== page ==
“America is in a world race to produce cost-effective, quality photovoltaics. The SunShot initiative will spur American innovations to reduce the costs of solar energy and re-establish U.S. global leadership in this growing industry,” said Secretary Chu. “These efforts will boost our economic competitiveness, rebuild our manufacturing industry and help reach the President’s goal of doubling our clean energy in the next 25 years.”

    The SunShot program builds on the legacy of President Kennedy’s 1960s “moon shot” goal, which laid out a plan to regain the country’s lead in the space race and land a man on the moon. The program will aggressively drive innovations in the ways that solar systems are conceived, designed, manufactured and installed.

    In addition to investing in improvements in cell technologies and manufacturing, the SunShot initiative will also focus on steps to streamline and digitize local permitting processes that will reduce installation and permitting costs. To achieve the SunShot goal of reducing the total installed cost of large scale solar electricity by about 75%, DOE will be working closely with partners in government, industry, research laboratories, and academic institutions across the country.

    SunShot will work to bring down the full cost of solar—including the costs of the solar cells and installation—by focusing on four main pillars:

    * Technologies for solar cells and arrays that convert sunlight to energy
    * Electronics that optimize the performance of the installation
    * Improvements in the efficiency of solar manufacturing processes
    * Installation, design and permitting for solar energy systems.

    For more information and to follow the initiative’s progress, visit the SunShot Initiative website.

    As part of the launch of the SunShot initiative, DOE is also announcing $27 million in awards to nine new projects. This funding includes support for five projects that are receiving $20 million to further develop U.S. supply chains for PV manufacturing. This includes support for companies across the solar energy supply chain, including U.S. material and tool suppliers and companies that are developing technologies that can be adopted directly into current manufacturing processes. More information and a list of awardees is available.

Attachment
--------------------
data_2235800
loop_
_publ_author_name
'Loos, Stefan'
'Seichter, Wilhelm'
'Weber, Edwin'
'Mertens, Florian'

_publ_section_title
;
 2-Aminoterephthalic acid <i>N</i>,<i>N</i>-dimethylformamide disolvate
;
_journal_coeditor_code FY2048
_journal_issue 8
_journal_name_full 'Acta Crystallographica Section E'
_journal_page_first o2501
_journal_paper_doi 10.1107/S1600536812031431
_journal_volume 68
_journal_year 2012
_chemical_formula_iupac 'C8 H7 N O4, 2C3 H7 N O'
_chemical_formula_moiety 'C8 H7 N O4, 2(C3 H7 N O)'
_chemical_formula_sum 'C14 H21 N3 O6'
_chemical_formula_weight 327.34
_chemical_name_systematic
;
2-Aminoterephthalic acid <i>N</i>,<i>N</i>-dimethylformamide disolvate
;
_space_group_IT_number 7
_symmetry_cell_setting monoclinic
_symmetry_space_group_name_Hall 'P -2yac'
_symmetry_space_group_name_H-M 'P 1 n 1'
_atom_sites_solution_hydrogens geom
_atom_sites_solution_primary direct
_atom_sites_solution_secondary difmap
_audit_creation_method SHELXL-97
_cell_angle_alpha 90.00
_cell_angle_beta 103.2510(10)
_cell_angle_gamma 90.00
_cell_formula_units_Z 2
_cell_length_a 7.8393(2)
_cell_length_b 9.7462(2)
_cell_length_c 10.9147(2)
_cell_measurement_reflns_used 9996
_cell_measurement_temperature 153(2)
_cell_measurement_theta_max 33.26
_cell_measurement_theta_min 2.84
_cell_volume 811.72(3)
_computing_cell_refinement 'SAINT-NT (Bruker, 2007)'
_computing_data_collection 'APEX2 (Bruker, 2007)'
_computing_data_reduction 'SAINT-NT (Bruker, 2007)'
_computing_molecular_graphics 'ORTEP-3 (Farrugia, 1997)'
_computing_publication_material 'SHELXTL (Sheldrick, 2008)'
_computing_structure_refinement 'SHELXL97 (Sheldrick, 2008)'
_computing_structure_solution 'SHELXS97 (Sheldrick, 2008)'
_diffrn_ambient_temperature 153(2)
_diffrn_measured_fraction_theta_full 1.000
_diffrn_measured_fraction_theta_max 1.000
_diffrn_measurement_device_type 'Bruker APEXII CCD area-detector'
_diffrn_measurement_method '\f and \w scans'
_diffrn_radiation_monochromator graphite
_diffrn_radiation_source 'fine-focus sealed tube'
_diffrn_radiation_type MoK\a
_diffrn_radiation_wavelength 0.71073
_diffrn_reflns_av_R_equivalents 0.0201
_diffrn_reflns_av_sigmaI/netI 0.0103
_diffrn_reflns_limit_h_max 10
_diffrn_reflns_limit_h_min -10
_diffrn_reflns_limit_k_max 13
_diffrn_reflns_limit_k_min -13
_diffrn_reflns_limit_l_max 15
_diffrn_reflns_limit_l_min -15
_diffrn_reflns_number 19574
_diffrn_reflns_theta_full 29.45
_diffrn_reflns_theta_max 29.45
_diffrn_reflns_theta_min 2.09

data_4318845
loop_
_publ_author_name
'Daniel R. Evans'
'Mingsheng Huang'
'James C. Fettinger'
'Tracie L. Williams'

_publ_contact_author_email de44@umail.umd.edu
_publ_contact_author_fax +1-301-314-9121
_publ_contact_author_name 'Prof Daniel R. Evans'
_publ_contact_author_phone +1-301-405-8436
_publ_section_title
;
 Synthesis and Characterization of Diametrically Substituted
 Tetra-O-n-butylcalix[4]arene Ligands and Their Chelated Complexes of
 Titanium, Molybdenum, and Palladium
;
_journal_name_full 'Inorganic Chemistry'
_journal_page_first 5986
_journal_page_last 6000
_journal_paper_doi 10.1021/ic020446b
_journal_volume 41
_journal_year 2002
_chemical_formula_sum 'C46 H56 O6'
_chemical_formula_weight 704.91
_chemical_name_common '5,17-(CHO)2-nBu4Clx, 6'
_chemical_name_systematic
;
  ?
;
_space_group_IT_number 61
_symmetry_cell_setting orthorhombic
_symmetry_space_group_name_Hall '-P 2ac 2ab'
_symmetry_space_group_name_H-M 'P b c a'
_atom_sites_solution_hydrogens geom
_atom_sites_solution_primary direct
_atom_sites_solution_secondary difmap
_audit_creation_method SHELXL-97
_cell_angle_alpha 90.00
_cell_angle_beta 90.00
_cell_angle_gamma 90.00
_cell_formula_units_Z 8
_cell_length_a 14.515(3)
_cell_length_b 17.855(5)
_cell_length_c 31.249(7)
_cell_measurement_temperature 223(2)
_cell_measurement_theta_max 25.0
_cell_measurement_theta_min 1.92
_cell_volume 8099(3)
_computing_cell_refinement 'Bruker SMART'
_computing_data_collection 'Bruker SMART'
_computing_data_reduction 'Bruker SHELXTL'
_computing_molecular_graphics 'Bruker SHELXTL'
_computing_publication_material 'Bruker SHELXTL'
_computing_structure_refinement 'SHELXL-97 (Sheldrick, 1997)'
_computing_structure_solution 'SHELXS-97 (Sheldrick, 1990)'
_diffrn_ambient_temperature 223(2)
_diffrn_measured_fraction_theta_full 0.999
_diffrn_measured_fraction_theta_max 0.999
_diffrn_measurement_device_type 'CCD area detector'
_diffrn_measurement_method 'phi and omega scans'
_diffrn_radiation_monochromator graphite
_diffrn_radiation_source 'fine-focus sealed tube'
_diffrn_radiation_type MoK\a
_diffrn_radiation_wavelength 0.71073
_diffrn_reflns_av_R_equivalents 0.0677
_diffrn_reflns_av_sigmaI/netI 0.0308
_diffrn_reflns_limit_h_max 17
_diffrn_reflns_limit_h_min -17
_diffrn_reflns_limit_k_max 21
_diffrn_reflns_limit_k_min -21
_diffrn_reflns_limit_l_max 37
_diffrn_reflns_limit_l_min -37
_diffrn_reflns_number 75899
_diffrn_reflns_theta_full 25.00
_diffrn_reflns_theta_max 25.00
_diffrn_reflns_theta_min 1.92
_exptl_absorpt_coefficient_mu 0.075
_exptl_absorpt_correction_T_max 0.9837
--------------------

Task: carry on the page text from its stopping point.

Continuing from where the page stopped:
Additionally, DOE’s National Renewable Energy Laboratory is investing $7 million to fund the latest round of the successful PV Incubator program, which helps to shorten the commercialization timeline for promising emerging solar technologies. The companies work closely with DOE national laboratories to scale their technologies and manufacturing processes and move the products from pre-commercial and prototype stage to pilot and full-scale manufacturing operations. More information and a list of awardees is available.

    The SunShot initiative builds on the Department’s significant research and development (R&D) efforts in solar energy over the past decade, conducted in partnership with American universities, national laboratories, and the private sector. In the last ten years, DOE has invested more than $1 billion in solar energy research that has been leveraged with significant private industry funding to support more than $2 billion in total solar R&D projects. This includes investments by DOE’s Office of Science, Solar Energy Technologies Program, and ARPA-E, the Advanced Research Projects Agency-Energy. Innovations in both science and technology have driven the cost of solar down 60% since 1995, and have yielded a number of critical breakthroughs in solar PV performance and cost. A fact sheet detailing some of the Department’s past and current work in solar energy PDF is available.

  3. Pingback: The world can be powered by alternative energy, using today’s technology, in 20-40 years | ClimateInsight